What’s Next After Newton?
After publication of my article "Reflections on Life Without Newton" in TidBITS-418, I received many email messages with a common theme: "Your article confirmed that Newton technology is what I’ve been looking for, but in light of Apple’s decision to stop Newton development, what should I do now?" [See "Newton Falls from Apple Tree" in TidBITS-419. -Jeff]
For those who already own Newton MessagePads (or eMates, which also use the Newton OS), the answer is simple. The Newton will continue as a viable platform for at least the next year. There is a wealth of products, and most vendors of Newton software have committed to supporting the platform in the near future. Inevitably, new software development will shift toward platforms with a more definite future and migration to a new system will become necessary.
The Essentials — Folks looking to make their first investment in handheld computer technology have a tougher choice. When I decided to try handheld computing, I identified two essential features.
The first was that the device must be operable while standing, carrying a book or briefcase, and without having to stare directly at it. Paper-based organizers meet this criterion, and it is one of the reasons that laptop computers failed to displace daily planners. As a resident physician, I generally work in clinics or hospitals where table space is at a premium, and I often write while standing in hallways carrying books or charts. In my years as a consulting engineer, I often found myself in similar situations. A device that isn’t usable under these conditions might as well stay on my desk.
The second feature was reliability. For years I had used computers to help organize my personal life, but I realized that, even with scrupulous attention to backups, data could often be lost. In the medical field, losing data you gathered even minutes before (or losing a critical to-do item) could be devastating. In other fields the effect might be less dramatic but could be equally damaging in the long run. If you cannot absolutely trust your handheld computer, you will have a difficult time migrating away from paper.
In 1994 only the MessagePad met these requirements. In 1998, the situation has changed little. Handwriting recognition seems to be necessary to satisfy the first criterion. Physical keyboards require either a solid surface on which to set the device, or two-handed operation. Onscreen keyboards require constant visual attention so you can’t enter data while looking elsewhere.
Any device based on DOS, the Mac OS, or Microsoft Windows cannot provide the bulletproof reliability needed to compete with paper. Windows CE might eventually approach Newton’s reliability, as might the rumored handheld version of the Mac OS, but reports from early users of "WinCE" devices are discouraging: crashes with data loss seem to be fairly common. It is a difficult engineering task to add, retrospectively, the kind of reliability the Newton platform has had from its earliest releases.
The Future in Your Palm? Of the remaining players in the handheld computing field, 3Com’s popular PalmPilot is best poised to fill the gap left by Apple’s departure. Though some people object to the PalmPilot’s gesture-based entry system, Graffiti (originally developed to rescue the error-prone handwriting recognition of early Newtons), I find Graffiti an easy-to-learn, rapid, and accurate input method. In some cases it is superior to natural handwriting recognition, especially when I’m not looking at the screen while writing. The PalmPilot’s operating environment is both open (encouraging development of third-party software) and reasonably reliable.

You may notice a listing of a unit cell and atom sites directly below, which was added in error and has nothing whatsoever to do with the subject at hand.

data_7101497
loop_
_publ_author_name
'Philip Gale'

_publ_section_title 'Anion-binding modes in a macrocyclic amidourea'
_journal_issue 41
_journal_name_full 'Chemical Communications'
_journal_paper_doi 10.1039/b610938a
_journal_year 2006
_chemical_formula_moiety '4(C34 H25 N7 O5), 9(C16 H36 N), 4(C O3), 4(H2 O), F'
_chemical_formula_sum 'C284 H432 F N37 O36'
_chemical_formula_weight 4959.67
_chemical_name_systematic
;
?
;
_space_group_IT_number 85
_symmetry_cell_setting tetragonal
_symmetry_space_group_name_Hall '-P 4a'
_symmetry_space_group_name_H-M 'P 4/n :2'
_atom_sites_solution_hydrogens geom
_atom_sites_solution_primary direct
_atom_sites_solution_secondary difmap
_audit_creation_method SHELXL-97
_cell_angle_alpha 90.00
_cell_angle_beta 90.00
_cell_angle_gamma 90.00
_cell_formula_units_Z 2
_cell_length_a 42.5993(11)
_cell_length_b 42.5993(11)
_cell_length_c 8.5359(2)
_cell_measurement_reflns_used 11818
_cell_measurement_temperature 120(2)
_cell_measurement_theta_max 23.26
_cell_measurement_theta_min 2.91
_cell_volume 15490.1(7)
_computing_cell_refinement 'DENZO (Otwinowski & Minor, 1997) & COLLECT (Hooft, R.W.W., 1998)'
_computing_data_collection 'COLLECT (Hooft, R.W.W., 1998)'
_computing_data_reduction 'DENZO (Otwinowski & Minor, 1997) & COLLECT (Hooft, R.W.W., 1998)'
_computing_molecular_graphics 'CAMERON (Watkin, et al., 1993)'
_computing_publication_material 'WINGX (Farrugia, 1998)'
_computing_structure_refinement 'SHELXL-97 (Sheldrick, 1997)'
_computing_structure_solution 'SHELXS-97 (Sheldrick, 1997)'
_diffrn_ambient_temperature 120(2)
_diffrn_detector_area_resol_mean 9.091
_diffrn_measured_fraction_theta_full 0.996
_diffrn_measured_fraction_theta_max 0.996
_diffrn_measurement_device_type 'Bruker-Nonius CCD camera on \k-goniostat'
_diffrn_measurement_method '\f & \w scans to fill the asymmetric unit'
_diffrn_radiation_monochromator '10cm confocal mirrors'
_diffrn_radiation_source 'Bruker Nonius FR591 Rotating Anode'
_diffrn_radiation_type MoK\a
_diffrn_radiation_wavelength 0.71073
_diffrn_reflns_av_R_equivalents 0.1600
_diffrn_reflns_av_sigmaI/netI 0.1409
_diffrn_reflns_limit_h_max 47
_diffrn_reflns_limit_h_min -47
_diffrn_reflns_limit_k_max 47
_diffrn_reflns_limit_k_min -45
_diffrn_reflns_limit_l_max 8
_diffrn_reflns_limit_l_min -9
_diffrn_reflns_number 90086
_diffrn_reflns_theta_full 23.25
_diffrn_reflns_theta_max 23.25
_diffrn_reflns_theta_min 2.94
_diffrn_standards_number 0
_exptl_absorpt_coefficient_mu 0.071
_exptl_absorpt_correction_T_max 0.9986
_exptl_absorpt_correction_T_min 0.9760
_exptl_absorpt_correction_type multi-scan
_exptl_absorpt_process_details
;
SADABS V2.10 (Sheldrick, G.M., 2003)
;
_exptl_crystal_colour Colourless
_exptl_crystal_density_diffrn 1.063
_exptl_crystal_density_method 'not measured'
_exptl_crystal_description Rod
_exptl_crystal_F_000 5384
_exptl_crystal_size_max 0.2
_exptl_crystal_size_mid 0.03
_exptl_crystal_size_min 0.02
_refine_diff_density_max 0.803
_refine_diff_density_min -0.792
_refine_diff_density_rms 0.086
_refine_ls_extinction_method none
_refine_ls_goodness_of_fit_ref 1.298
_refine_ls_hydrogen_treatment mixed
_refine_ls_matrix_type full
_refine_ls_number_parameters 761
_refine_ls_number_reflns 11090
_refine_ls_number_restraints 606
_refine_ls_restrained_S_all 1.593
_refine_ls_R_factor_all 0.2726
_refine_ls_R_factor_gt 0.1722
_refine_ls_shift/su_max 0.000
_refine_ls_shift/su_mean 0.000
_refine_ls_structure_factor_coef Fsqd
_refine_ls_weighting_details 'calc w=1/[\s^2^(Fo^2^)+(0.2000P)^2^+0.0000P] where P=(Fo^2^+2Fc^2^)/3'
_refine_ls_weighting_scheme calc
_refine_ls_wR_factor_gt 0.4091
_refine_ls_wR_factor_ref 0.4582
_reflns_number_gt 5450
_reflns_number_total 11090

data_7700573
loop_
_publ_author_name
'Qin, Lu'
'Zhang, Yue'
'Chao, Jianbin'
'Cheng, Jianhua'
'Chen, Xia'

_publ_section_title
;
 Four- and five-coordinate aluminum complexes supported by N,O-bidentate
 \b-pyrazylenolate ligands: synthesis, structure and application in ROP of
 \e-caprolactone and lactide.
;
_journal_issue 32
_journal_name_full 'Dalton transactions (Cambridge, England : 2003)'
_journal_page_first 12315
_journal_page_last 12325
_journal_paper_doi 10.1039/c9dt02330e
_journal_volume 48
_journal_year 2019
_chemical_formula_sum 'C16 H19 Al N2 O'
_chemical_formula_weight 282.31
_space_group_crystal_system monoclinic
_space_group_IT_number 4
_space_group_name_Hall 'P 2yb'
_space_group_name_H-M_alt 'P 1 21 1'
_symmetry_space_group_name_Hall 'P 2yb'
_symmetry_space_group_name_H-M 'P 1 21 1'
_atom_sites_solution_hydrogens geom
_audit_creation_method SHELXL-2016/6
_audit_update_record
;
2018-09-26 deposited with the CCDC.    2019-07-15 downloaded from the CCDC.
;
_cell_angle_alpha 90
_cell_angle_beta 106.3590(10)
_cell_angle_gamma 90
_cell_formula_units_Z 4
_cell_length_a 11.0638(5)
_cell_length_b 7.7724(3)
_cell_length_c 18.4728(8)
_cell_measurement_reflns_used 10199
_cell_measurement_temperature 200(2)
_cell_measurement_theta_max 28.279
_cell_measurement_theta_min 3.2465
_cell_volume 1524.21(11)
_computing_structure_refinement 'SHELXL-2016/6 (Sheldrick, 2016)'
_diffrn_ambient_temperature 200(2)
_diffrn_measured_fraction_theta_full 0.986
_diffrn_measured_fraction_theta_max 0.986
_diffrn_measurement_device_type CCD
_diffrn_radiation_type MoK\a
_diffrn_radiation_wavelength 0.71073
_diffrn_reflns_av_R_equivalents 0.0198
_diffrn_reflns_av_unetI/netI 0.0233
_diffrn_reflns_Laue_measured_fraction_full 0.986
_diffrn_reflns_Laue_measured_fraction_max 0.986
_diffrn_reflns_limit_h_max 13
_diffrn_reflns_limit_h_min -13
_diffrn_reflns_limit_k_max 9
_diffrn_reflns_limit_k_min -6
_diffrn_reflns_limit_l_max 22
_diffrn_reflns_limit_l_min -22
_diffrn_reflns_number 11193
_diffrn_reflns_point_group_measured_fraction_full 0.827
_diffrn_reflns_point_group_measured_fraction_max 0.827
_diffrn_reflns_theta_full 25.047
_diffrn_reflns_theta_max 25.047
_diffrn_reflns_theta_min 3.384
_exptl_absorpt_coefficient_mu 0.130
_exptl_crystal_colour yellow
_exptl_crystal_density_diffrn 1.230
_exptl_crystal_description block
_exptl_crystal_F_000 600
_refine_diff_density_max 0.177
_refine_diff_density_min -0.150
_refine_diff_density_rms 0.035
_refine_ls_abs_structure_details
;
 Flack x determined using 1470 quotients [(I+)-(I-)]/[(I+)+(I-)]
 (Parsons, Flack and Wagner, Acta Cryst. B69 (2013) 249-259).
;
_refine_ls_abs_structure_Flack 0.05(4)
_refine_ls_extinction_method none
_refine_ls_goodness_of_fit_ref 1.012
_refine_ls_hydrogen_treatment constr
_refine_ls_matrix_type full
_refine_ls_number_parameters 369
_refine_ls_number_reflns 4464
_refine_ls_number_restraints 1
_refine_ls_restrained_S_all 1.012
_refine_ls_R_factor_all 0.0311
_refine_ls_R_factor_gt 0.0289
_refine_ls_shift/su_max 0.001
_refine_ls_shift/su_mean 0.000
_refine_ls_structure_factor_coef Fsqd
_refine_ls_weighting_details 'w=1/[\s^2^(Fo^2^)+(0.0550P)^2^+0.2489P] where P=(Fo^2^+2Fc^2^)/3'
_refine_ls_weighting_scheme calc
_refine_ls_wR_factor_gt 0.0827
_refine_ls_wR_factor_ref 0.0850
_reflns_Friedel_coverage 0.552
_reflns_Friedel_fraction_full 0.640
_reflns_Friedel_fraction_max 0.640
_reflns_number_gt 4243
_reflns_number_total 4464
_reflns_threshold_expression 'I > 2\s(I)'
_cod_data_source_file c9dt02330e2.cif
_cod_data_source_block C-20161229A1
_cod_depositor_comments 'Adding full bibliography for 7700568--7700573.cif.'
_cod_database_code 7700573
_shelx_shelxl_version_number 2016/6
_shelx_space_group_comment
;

The PalmPilot suffers mainly from hardware limitations. Reliability, for example, is compromised because current devices lose their memory if left without batteries for over a minute. If your replacement batteries are defective or installed incorrectly, you could suffer irretrievable data loss. The next generation PalmPilot device, the just-announced Palm III, incorporates some flash memory and should be more stable.
3Com is also addressing other hardware limitations. The new Palm III features an infrared port for data exchange. If it can eventually be made to support IrDA printers as well, that will go a long way toward increasing the flexibility of the device. The Palm III still lacks the capacity to add PC Cards or other storage devices, which limits its usefulness as a reference library or repository for significant amounts of data. Palm devices with more than 1 MB of memory can access Web and Telnet services, which is a step forward in this regard.
Newton or Not? If all you want is a device to replace your paper-based organizer, the Palm III looks reasonable. Unfortunately, its relatively small RAM configurations, limited expansion options, and lack of a direct printing capability restrict its usefulness as a complete replacement for a handheld computer in the MessagePad category.
If you seek a device that fulfills more of the promises of handheld computing, stores personal, business, professional, and reference data in your pocket, and accesses the limitless resources of the Internet, Newton is still the only viable option. For some, the falling prices of the Newton MessagePad 2100 will soften the blow of having to convert to a different platform as their Newtons become obsolete. Others will opt to continue with paper-based methods until 3Com/Palm Computing, or some other forward-looking organization, produces a device that can fill the Newton’s shoes.